I’m drinking to celebrate the fact that, as of today, I’ve been to more weddings than funerals this year. I’ve grieved that several of my loved ones passed beyond the reach of man, although at least I hadn’t loaned any of them books. On the other hand, more than twice as many friends promised to love and honor each other forever, and they celebrated by accepting ugly wall clocks and pretentious 1-cup coffee makers.
It’s a happy situation. I’m therefore drinking vodka, which is nasty, rather than tequila, which is loathsome.
As I listened to the vows in today’s ceremony, I thought about my own wedding vows. If I wrote my marriage vows today, they’d be vastly different from the ones I wrote for my actual wedding. In addition to love, honor, and cherish, I might include vows like:
I promise to do whatever it takes to keep you warm, even if it means adopting more cats to pile on the bed.
I promise to pay attention to things you like so I can buy them for you later.
I promise to pay attention when you tell me I’m acting crazy.
I promise never to cook Garlic Orange Chicken Stir Fry again.
I promise not to make fun of your addiction to making lists.
Then I realized most of that was pretty dumb and not at all what I want to say. Then I thought about what I want to say instead of that. Then I drank vodka, which kind of helped. Then I decided that I really wanted to talk about how marriage changes things. I mean, one moment you’re in love, and the next moment you’re in love and married. What the heck does that mean?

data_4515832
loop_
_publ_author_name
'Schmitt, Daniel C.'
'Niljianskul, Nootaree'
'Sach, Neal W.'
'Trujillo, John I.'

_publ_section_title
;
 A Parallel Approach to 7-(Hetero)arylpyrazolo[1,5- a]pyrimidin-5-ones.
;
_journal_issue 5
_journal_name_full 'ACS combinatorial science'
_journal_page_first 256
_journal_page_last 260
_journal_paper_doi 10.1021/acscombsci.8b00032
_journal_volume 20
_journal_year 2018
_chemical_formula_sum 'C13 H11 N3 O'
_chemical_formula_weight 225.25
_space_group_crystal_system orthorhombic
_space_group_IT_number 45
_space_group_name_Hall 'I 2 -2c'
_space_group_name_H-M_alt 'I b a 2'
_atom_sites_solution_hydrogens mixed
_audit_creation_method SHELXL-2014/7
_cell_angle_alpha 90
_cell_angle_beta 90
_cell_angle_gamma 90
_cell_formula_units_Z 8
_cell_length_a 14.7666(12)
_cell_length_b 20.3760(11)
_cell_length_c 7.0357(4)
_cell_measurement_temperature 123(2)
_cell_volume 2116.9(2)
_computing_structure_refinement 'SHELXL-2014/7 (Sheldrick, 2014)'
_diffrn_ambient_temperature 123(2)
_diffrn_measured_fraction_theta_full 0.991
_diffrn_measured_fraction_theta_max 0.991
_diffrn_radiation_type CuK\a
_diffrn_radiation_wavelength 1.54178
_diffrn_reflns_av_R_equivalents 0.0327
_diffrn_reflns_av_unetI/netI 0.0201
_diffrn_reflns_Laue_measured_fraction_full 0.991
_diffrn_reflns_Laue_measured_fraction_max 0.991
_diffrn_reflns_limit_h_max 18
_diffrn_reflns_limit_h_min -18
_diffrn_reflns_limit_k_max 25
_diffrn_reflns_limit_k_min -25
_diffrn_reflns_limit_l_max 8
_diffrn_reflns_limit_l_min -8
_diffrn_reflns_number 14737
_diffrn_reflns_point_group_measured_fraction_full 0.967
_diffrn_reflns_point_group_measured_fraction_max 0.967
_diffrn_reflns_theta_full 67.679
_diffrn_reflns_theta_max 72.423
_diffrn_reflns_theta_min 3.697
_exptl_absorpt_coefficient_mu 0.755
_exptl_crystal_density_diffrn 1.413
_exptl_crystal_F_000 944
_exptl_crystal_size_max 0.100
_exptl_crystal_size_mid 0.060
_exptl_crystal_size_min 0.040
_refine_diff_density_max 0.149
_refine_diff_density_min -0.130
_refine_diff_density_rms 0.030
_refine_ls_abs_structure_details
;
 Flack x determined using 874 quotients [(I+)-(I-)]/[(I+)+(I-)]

Here’s the short version. Love is a gift you give your lover. Marriage is a war you fight against yourself.
Here’s the long version. I think the “love is a gift” part is pretty understandable. It includes basic things like giving flowers and back rubs, physical intimacy, and treating your lover no less courteously than you would treat a librarian or a beloved English actor.
On another “love is a gift” level, whenever I’m out later than expected, I call my wife. She does the same for me. As I call her, my buddies may harass me by saying she “really has me on a short leash.” I explain that I’m glad she at least cares where I’m at instead of using my absence to frolic with a grunge-punk band and shoot dope under her toenails. Besides which, being so paranoid about really short leashes makes them sound like they have tiny penises.